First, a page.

The Bruges speech (essentially) set in motion the conflict that toppled first Thatcher and, indirectly, her successor, John Major. Trivialized by the media and opposition as an internal squabble, the “Tory Wars” were the result of a serious attempt by some Conservatives to come to grips with where the European project was going. They were at their bloodiest in the aftermath of Major’s signature of the Maastricht Treaty in 1992. Maastricht turned the European Communities into the European Union and paved the way for the introduction of a single currency. Major negotiated an exemption from any obligation on Britain to sign up for what would become the euro, at least. But he didn’t use his veto power to try to force through a deal that might have carved out a niche for the U.K. that was more realistically aligned to the aspirations of its people. It was a missed opportunity.
Instead the ratchet of ever closer union had turned again — and a Tory government had helped out. Frustrated by all this, a small euroskeptic group reinvented itself as the United Kingdom Independence Party. One of UKIP’s founders was a Thatcherite commodities’ broker named Farage. Few noticed and fewer cared.
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Making matters more difficult for Major, a modernizing Labour party had embraced the EU both as handy post-democratic bulwark against Tory reform and as a branding device: New Labour not Old, united (unlike certain parties) and forward-looking (unlike certain parties). But what Labour had not done — at least to any significant degree — was buy into the integrationist dream. Its interest in the EU was as a cudgel to batter the Tories.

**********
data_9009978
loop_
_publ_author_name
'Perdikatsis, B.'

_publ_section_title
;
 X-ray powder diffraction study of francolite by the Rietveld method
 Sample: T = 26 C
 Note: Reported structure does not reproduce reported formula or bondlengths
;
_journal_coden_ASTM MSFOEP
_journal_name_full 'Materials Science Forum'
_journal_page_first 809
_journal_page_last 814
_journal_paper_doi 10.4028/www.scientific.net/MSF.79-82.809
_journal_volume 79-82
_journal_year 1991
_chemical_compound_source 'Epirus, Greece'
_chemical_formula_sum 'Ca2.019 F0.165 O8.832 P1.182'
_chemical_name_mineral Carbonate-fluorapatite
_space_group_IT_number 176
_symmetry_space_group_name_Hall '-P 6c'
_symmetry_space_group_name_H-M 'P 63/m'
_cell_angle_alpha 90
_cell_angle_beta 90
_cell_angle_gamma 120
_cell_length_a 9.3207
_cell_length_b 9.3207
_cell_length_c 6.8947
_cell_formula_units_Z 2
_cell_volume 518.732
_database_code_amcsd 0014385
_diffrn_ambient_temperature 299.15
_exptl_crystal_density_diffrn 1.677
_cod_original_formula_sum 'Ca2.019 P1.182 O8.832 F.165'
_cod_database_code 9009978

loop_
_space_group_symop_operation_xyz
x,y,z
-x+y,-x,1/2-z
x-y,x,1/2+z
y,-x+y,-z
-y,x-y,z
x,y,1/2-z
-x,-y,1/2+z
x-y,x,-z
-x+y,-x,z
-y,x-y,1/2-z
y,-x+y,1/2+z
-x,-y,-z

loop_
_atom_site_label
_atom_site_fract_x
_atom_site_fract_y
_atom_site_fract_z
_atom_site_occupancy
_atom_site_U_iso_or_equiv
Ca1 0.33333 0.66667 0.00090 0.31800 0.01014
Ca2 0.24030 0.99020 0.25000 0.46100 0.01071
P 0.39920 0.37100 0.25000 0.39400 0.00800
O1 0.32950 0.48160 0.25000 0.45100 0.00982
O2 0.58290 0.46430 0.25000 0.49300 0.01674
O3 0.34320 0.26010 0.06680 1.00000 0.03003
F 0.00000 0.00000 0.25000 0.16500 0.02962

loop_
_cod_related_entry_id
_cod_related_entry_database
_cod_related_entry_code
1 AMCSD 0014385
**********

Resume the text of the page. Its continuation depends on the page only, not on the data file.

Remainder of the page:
To be sure, Tony Blair was a genuine europhile (he would have taken Britain into the single currency if he could), so it’s perversely appropriate that he accidentally prepared the ground for Brexit, starting with the decision to give the right to work to migrants from the bloc of formerly Communist countries that joined the EU in 2004. Most EU member-states insisted on a transition period. Blair’s Britain did not. The initial estimate was that there would be a net 5–13,000 new arrivals a year. That’s not how it worked out. The cumulative net total is (conservatively) thought to have exceeded 400,000 people between 2004 and 2012, just part of a huge influx of immigrants from elsewhere in the EU and beyond. This played poorly with the U.K.’s working class, and Brussels took the rap. That was partly (I suspect) because — in an era of political correctness — Brits were wary about criticizing immigration from further afield, and partly because the EU’s freedom-of-movement rules meant that EU migrants could only infrequently be turned away. Their numbers were not only large, but, effectively, uncontrollable.